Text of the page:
The Corrections Department says the number of prisoners testing positive for drugs in random checks has fallen to a record low.
However, it says the rise in methamphetamine use in prisons continues to be a major problem.
When drug testing was introduced in 1998, there were positive results from 34% of randomly tested prisoners.
The current national average is 13%, which the Corrections Department says is an all-time low.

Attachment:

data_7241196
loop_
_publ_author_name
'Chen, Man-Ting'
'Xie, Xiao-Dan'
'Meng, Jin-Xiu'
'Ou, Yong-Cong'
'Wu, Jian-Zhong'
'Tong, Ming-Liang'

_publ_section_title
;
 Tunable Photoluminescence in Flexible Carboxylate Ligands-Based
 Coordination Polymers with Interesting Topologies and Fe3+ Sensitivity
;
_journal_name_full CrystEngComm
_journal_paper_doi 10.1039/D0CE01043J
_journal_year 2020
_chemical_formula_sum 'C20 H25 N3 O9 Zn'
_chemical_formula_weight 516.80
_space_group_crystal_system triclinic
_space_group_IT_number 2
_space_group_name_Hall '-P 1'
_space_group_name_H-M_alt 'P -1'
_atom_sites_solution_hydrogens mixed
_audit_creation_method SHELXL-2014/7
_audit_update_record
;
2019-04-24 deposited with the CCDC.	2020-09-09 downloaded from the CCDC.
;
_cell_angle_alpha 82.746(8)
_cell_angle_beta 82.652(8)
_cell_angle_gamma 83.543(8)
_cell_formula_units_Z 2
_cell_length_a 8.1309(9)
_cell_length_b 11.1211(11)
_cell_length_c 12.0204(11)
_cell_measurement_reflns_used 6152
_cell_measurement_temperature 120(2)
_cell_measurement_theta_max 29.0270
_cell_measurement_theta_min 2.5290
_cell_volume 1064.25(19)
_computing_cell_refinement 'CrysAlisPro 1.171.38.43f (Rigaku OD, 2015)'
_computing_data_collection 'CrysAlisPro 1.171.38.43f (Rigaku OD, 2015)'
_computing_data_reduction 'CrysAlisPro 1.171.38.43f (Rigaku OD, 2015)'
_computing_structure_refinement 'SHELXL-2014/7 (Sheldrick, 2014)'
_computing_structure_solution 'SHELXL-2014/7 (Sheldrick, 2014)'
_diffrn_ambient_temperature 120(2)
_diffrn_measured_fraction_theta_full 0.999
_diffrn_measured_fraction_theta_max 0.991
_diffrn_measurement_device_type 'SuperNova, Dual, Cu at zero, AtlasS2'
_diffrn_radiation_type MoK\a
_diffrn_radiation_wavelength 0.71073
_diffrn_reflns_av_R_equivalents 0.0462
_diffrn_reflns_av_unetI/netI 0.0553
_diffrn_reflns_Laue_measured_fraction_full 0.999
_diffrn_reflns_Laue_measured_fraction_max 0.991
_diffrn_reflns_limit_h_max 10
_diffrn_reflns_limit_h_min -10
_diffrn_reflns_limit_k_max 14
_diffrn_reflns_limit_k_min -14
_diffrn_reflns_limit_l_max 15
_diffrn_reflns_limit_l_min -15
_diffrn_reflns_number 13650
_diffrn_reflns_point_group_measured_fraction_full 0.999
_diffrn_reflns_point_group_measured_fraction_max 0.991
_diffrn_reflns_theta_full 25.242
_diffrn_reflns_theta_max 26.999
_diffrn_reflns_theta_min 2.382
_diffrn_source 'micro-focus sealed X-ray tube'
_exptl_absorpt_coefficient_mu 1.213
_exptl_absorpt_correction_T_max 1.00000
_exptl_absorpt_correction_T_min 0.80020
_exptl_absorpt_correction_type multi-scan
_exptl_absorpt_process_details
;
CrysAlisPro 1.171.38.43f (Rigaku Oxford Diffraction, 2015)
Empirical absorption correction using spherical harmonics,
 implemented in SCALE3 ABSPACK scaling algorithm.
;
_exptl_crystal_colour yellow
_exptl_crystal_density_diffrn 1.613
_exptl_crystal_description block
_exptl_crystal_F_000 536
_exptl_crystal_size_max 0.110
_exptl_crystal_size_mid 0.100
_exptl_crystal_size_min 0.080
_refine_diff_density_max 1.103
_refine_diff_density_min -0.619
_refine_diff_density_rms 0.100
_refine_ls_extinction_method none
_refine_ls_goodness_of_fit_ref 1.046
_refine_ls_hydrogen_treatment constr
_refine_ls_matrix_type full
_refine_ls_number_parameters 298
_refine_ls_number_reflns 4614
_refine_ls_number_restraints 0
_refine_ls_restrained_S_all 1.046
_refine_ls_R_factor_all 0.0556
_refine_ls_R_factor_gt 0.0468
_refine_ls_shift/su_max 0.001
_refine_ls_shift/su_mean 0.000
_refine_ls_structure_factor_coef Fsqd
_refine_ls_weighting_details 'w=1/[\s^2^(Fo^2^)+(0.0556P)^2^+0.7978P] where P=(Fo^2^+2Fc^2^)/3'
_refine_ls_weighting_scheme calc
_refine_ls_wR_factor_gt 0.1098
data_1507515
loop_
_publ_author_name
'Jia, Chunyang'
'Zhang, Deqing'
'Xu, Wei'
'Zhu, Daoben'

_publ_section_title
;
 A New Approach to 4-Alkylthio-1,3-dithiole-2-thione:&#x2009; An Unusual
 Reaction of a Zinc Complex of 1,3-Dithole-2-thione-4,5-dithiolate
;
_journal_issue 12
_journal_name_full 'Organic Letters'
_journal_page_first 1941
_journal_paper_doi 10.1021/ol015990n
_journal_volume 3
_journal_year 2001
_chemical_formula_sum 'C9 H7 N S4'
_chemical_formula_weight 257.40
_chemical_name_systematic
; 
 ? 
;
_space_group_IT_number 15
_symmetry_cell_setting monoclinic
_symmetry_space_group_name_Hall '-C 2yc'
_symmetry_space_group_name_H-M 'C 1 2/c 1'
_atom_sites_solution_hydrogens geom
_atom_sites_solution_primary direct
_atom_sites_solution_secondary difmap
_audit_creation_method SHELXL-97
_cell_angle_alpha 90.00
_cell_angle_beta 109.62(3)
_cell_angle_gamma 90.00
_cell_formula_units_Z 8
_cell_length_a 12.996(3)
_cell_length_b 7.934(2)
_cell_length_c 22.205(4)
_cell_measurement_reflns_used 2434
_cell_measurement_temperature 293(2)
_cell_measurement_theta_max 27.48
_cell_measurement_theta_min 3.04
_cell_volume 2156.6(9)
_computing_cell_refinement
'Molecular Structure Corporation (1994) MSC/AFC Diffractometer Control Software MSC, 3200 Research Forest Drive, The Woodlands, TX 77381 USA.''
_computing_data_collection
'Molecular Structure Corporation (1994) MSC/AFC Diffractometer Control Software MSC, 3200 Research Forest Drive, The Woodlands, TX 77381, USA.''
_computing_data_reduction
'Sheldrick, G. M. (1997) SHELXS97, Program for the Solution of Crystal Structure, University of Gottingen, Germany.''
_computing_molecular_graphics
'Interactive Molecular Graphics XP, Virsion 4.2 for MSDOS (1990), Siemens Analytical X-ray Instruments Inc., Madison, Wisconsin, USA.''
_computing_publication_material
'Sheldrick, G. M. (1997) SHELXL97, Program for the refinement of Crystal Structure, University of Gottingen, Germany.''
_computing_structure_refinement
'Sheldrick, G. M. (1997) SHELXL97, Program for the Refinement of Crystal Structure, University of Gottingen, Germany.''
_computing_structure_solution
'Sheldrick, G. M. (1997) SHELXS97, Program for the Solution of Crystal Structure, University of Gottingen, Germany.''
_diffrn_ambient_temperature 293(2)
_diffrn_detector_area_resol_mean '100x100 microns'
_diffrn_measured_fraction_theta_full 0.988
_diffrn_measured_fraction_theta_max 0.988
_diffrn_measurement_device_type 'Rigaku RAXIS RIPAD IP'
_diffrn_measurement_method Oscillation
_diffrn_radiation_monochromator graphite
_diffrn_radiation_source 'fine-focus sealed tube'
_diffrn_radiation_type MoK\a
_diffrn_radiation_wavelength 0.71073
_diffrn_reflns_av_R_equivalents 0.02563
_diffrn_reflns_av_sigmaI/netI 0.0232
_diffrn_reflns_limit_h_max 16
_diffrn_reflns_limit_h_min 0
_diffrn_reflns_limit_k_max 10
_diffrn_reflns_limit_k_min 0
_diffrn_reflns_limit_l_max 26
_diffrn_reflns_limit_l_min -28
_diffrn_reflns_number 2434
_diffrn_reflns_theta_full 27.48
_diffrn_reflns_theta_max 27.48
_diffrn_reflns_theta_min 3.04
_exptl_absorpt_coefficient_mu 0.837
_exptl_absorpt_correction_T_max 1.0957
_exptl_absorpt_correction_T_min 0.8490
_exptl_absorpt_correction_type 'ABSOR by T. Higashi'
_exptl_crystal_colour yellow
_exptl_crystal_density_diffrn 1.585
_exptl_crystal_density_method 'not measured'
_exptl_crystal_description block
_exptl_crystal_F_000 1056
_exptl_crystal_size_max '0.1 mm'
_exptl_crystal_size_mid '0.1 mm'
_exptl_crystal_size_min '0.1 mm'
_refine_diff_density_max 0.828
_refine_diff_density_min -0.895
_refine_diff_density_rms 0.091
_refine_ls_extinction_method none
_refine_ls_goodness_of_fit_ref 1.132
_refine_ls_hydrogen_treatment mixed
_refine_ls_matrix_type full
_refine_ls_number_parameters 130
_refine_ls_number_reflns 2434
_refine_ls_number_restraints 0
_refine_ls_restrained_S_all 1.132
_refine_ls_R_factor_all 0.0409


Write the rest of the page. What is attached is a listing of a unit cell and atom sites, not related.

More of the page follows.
The department's Karen Urwin says the drop is mostly down to increased security, including better surveillance technology and double the number of dogs working at prisons.
But she says smaller and more powerful drugs, such as methamphetamine, or P, continue to be an issue.
Corrections Association president Beven Hanlon agrees, saying P is harder to detect than cannabis, and that partly explains why the number of positive drug tests is lower.
He says most drugs get into prison through visitors, some of whom should only have non-contact visits.